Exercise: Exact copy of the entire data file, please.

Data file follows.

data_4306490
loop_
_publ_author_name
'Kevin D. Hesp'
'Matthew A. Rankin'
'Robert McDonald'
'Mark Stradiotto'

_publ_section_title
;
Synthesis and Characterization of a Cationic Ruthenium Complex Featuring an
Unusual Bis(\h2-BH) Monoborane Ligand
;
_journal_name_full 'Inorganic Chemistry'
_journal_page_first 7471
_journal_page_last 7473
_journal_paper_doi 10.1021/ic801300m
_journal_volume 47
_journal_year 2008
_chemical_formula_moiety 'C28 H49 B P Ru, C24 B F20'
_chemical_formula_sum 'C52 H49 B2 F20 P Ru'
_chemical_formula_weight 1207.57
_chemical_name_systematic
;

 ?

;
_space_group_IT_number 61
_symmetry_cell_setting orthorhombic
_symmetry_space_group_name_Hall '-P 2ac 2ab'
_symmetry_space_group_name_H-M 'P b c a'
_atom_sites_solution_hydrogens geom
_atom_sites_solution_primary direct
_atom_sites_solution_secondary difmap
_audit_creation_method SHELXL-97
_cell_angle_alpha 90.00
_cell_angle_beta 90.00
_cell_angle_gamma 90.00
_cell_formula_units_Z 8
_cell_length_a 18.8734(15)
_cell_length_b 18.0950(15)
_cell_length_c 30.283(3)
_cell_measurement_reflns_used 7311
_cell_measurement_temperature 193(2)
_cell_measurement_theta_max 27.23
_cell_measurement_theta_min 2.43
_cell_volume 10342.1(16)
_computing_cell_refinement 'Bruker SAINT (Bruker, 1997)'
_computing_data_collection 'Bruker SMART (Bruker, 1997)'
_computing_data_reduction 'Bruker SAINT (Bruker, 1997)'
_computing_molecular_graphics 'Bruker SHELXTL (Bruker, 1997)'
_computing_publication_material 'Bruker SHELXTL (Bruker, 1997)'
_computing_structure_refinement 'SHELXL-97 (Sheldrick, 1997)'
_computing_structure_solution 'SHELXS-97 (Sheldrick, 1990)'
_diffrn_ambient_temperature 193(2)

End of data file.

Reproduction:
data_4306490
loop_
_publ_author_name
'Kevin D. Hesp'
'Matthew A. Rankin'
'Robert McDonald'
'Mark Stradiotto'

_publ_section_title
;
Synthesis and Characterization of a Cationic Ruthenium Complex Featuring an
Unusual Bis(\h2-BH) Monoborane Ligand
;
_journal_name_full 'Inorganic Chemistry'
_journal_page_first 7471
_journal_page_last 7473
_journal_paper_doi 10.1021/ic801300m
_journal_volume 47
_journal_year 2008
_chemical_formula_moiety 'C28 H49 B P Ru, C24 B F20'
_chemical_formula_sum 'C52 H49 B2 F20 P Ru'
_chemical_formula_weight 1207.57
_chemical_name_systematic
;

 ?

;
_space_group_IT_number 61
_symmetry_cell_setting orthorhombic
_symmetry_space_group_name_Hall '-P 2ac 2ab'
_symmetry_space_group_name_H-M 'P b c a'
_atom_sites_solution_hydrogens geom
_atom_sites_solution_primary direct
_atom_sites_solution_secondary difmap
_audit_creation_method SHELXL-97
_cell_angle_alpha 90.00
_cell_angle_beta 90.00
_cell_angle_gamma 90.00
_cell_formula_units_Z 8
_cell_length_a 18.8734(15)
_cell_length_b 18.0950(15)
_cell_length_c 30.283(3)
_cell_measurement_reflns_used 7311
_cell_measurement_temperature 193(2)
_cell_measurement_theta_max 27.23
_cell_measurement_theta_min 2.43
_cell_volume 10342.1(16)
_computing_cell_refinement 'Bruker SAINT (Bruker, 1997)'
_computing_data_collection 'Bruker SMART (Bruker, 1997)'
_computing_data_reduction 'Bruker SAINT (Bruker, 1997)'
_computing_molecular_graphics 'Bruker SHELXTL (Bruker, 1997)'
_computing_publication_material 'Bruker SHELXTL (Bruker, 1997)'
_computing_structure_refinement 'SHELXL-97 (Sheldrick, 1997)'
_computing_structure_solution 'SHELXS-97 (Sheldrick, 1990)'
_diffrn_ambient_temperature 193(2)